"If you don't quiet down, you'll never be any good at this sort of thing. And right now, we're in danger of losing sight of him." He could still see the tall man ahead ahead, visible even among the milling sidewalk crowds, inclined slightly forward as Enjolras gazed at the ground. That posture, looking down, served to prod the whisper of warning again. Enjolras always walked upright with his shoulders back.


Irma had saluted him with a wish for good hunting when they parted at the theatre, she herself taking the barouche back to their establishment in Marais. She was looking lusciously well fed, having fully sated herself merely two nights before. Her lips and cheeks were still flushed with colour, although he had to admit that he thought the current doll-like fashions did not suit her. The dainty curls clustered around the forehead were an incongruous contrast with long face and strong features.

His prey had made it a simple matter to facilitate their contact, dropping his cloakroom ticket as he had. The ensuing physical touch had enabled him to reinforce the rapport he had already established across the theatre, enough to exert the control he needed.

And now to the pursuit. He lingered under the façade's colonnade, watching the group of students as they gathered on the street outside. His kind had a special talent for avoiding notice when it suited their ends, but in this instance, the boys were far too absorbed in each other and their buffoonery to pay attention to one more patron lurking at the entrance, waiting for his carriage. Their voices were too loud, their spirits running at full tide.

There was a certain thrill in knowing that tomorrow they would be mourning one of their own, and all that fleeting, living gaiety would be extinguished.

He could feel the connection between himself and his victim, watching the slowness of the student's steps, already walking as if he were a somnambulist. It had been a delicious moment when the prey had sighted him in the theatre. The blond had chosen him as much as he had chosen the boy. Irma did not understand this – she had no finesse. She could as soon as dine on a coarse workingman as a nobleman, and in that he supposed she was truly democratic, shrugging her pale shoulders and admitting as much, saying that one warm body was the same as another.

To him, the nature of the prey was all. And as Orssich watched the young man break away from his friends, his unconscious grace muted by the spell under which he had fallen, his head bowed as if he walked into the wind, the undead creature felt his still, unbeating heart sing within him. The boy was beautiful, and would feed more than Orssich's blood appetite. To exert his power over something so exquisite, to break him, to annihilate him, would be the greater pleasure.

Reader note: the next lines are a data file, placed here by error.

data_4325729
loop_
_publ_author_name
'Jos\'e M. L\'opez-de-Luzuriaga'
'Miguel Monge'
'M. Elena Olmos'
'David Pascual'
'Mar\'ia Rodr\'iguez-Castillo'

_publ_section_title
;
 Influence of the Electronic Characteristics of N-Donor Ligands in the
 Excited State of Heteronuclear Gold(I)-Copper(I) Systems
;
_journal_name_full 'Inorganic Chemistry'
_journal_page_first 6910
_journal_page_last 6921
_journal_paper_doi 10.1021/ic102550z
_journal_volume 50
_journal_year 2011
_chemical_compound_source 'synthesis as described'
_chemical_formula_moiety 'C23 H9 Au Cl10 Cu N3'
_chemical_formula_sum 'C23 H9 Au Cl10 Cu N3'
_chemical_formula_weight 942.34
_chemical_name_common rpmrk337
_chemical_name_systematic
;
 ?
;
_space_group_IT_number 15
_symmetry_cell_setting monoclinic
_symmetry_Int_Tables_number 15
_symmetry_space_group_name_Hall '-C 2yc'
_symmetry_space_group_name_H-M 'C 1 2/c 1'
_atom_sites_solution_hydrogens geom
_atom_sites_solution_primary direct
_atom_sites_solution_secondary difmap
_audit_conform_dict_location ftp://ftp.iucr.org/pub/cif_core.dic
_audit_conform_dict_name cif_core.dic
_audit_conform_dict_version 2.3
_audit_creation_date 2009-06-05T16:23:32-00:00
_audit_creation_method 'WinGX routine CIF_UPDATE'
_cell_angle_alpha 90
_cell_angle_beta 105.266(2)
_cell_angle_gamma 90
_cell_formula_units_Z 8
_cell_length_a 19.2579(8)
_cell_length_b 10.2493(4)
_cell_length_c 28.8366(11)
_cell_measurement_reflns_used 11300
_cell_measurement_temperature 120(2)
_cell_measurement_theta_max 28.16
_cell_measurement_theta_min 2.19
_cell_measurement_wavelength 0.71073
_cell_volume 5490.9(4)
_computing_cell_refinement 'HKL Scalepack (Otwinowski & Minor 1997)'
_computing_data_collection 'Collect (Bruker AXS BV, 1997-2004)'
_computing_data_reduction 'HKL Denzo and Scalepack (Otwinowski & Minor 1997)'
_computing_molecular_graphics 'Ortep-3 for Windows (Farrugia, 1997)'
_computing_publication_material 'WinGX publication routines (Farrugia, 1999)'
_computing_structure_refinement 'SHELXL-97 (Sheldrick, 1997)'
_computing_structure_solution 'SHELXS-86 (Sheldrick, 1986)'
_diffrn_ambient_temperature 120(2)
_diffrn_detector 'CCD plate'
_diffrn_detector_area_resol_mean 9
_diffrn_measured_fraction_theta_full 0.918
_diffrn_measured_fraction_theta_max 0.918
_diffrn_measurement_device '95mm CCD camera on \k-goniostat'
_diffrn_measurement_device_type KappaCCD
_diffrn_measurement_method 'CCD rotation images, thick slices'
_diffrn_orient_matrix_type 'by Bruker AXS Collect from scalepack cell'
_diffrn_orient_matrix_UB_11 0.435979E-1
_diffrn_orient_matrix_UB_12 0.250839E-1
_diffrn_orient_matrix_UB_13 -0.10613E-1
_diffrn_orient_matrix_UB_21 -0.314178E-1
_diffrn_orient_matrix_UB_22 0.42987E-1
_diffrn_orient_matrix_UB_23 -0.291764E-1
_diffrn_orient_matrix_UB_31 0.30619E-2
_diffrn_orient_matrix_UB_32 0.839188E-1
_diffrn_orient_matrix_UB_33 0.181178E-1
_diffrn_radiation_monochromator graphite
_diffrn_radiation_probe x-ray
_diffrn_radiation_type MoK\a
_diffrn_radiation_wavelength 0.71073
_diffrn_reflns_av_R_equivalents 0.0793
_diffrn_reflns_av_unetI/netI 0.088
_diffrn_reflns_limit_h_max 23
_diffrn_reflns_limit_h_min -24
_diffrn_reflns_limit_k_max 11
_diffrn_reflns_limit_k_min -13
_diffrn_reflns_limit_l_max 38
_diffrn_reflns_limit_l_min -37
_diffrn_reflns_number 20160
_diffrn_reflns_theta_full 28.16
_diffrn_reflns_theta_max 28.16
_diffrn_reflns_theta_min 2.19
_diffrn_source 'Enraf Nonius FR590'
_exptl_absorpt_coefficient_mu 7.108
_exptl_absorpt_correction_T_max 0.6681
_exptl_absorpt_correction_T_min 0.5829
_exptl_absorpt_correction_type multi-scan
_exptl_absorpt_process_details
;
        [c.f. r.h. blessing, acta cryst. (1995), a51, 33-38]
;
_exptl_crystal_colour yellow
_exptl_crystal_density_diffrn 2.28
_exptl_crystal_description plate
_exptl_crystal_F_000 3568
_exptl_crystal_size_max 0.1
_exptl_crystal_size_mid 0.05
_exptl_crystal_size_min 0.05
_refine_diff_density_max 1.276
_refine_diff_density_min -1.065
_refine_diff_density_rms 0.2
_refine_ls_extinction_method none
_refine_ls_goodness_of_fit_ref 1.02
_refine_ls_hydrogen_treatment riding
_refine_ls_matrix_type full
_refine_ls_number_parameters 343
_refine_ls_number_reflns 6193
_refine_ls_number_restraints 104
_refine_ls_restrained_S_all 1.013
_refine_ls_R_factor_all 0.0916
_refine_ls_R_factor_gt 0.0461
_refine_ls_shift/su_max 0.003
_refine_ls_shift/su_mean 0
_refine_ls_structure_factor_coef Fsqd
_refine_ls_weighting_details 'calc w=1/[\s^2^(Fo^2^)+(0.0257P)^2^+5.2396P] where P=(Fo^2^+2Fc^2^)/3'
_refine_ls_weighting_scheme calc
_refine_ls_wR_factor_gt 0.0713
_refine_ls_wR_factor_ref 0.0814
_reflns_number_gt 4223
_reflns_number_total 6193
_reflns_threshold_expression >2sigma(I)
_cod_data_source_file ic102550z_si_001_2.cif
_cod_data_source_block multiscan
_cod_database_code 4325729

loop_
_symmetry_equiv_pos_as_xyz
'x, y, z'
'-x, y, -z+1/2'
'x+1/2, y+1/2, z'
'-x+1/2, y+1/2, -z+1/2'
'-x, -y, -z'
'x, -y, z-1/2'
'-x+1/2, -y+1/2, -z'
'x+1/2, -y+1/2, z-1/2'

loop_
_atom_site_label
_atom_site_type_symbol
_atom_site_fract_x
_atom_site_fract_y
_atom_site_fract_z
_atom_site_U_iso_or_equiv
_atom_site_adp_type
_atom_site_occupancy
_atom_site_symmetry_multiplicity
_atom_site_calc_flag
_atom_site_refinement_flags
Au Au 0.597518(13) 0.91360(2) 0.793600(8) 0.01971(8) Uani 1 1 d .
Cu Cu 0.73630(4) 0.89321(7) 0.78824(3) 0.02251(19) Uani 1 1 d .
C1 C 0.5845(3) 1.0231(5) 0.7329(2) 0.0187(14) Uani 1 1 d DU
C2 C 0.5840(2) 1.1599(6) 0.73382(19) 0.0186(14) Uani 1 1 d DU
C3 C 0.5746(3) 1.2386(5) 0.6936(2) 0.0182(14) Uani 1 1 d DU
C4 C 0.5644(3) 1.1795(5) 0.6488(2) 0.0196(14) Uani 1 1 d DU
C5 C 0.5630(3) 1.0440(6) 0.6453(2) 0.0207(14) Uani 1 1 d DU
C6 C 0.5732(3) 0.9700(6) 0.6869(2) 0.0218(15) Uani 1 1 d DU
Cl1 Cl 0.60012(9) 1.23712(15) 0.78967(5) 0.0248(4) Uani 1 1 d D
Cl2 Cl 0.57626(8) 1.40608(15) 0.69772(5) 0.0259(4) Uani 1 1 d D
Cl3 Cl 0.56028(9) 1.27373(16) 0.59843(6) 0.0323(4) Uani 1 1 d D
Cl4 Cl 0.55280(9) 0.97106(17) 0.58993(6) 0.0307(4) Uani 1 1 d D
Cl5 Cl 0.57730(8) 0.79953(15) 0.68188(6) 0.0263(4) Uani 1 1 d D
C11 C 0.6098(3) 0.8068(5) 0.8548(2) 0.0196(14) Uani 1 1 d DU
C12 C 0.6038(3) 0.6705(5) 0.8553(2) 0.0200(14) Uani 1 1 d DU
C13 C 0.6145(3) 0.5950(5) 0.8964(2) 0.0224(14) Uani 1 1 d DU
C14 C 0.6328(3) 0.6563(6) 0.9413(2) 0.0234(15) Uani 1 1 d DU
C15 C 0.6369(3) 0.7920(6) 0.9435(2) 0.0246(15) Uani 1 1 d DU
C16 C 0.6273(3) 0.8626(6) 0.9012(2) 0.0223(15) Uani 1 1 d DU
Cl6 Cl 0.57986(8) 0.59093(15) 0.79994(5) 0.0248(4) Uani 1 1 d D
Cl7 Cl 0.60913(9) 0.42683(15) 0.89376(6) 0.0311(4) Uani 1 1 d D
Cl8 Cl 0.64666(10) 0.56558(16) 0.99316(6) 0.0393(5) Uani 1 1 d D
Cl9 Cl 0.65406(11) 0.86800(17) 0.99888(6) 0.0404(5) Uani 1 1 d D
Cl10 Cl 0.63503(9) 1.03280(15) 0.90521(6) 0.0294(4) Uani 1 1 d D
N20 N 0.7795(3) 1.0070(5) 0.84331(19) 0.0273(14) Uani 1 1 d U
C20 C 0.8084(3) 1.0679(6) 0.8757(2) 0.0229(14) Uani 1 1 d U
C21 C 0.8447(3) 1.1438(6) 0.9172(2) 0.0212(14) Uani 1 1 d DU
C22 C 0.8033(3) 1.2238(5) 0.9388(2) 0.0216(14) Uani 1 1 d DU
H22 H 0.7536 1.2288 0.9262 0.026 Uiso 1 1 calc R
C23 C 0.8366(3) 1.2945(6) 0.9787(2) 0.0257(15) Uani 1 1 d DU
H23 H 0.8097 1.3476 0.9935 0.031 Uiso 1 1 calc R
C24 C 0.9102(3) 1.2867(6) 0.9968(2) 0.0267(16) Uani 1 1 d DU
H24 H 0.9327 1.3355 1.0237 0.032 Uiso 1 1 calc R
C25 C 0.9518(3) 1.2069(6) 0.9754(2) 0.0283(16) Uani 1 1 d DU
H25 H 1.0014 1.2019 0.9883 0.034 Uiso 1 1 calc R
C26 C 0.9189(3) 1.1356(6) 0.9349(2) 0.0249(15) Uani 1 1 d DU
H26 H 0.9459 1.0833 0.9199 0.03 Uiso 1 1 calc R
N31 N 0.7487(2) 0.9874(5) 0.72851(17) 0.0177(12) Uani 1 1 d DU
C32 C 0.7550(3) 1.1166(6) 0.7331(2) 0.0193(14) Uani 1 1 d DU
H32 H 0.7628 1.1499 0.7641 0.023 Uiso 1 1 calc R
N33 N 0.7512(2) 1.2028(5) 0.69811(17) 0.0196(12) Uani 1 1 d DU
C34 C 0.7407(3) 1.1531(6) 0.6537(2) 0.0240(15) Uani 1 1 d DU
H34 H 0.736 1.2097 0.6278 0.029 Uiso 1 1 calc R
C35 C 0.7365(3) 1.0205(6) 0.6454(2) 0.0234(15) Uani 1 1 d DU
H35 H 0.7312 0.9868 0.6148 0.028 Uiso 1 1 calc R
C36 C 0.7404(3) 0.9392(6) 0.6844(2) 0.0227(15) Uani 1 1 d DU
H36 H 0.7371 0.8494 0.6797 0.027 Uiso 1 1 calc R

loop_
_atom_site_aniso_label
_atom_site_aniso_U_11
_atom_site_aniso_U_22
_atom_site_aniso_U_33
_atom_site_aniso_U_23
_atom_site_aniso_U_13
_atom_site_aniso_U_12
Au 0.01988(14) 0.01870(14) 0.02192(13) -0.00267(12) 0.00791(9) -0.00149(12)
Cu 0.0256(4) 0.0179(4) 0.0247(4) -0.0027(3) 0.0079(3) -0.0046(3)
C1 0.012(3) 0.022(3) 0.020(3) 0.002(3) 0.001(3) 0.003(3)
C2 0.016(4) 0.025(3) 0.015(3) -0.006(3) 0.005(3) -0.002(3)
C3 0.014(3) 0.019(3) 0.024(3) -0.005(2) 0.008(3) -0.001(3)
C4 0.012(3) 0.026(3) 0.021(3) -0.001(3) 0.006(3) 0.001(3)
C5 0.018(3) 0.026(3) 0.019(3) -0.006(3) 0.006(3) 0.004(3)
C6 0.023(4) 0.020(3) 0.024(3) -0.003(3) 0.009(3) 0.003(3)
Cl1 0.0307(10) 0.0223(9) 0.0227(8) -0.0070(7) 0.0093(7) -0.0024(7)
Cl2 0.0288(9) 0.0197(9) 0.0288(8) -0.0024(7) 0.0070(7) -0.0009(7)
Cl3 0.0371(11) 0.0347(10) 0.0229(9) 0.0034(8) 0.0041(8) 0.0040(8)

Orssich tapped the ground with his cane and thought of the route by which he would intercept the student. Come tomorrow morning, and the vibrant being he stalked would be a cold husk in a narrow alley. He would make a very lovely, very white corpse on a slab of ice in the Paris Morgue. His nude body would be a sculptural form amidst all the vulgar naked suicides and murder victims, the latest haul from the Seine, the unidentified scum of the streets. He would shine all the brighter in such company, unmarred save for an unobtrusive wound on the neck. Orssich might even join the throngs of the curious to see the fleeting art he was going to create – he would have to investigate the opening times.

He began to walk to the south east, knowing precisely where he would pick up the trail of the young man who now wandered in a dark dream towards his extinction.


Bossuet was confused. "This isn't the way to the Quartier. We're heading east now…what could induce him to go here at this time of night?"

"I don't know," Bahorel said abruptly. He didn't like anything about this situation. Enjolras, still in sight up ahead, moved with steady footfalls, but he did not look left or right. He paused to allow traffic to pass, but did not seem to see importuning street vendors, or even react when a porter dropped a large case of fruit alongside where he walked, the air colouring with the man's voluble curses.

Had it been any of their other friends, Bahorel would have caught up, jostled him good-naturedly, and fallen into step with him while asking what manner of business brought him here. With Enjolras, if it did turn out that he was conducting some business associated with his connections throughout the other Societies, it would be an unwarranted liberty.

Enjolras, always conspicuous, was drawing more attentive looks now that they approached the Faubourg Saint-Marcel. And Bahorel wasn't all that confident about their own safety. He walked with purpose, defying any hostile eyes that might be directed at himself and Bossuet. But Enjolras…

"All we can do is keep him in sight," he told Bossuet.

It was almost precisely that moment that he realised Enjolras had turned into the warren of sidestreets.

"Don't let him get too far ahead!" Bahorel exclaimed. This was enough – as soon as they caught up with their chief, Bahorel was going to demand an explanation. Enjolras was irresponsible to be so careless with his own safety.

But when they had pushed passed the scattered late night walkers on the Avenue Des Gobelins and reached the open mouth of the sidestreet, they saw only the opening darkness of more alleyways, more recesses, and no indication of which way Enjolras might have gone.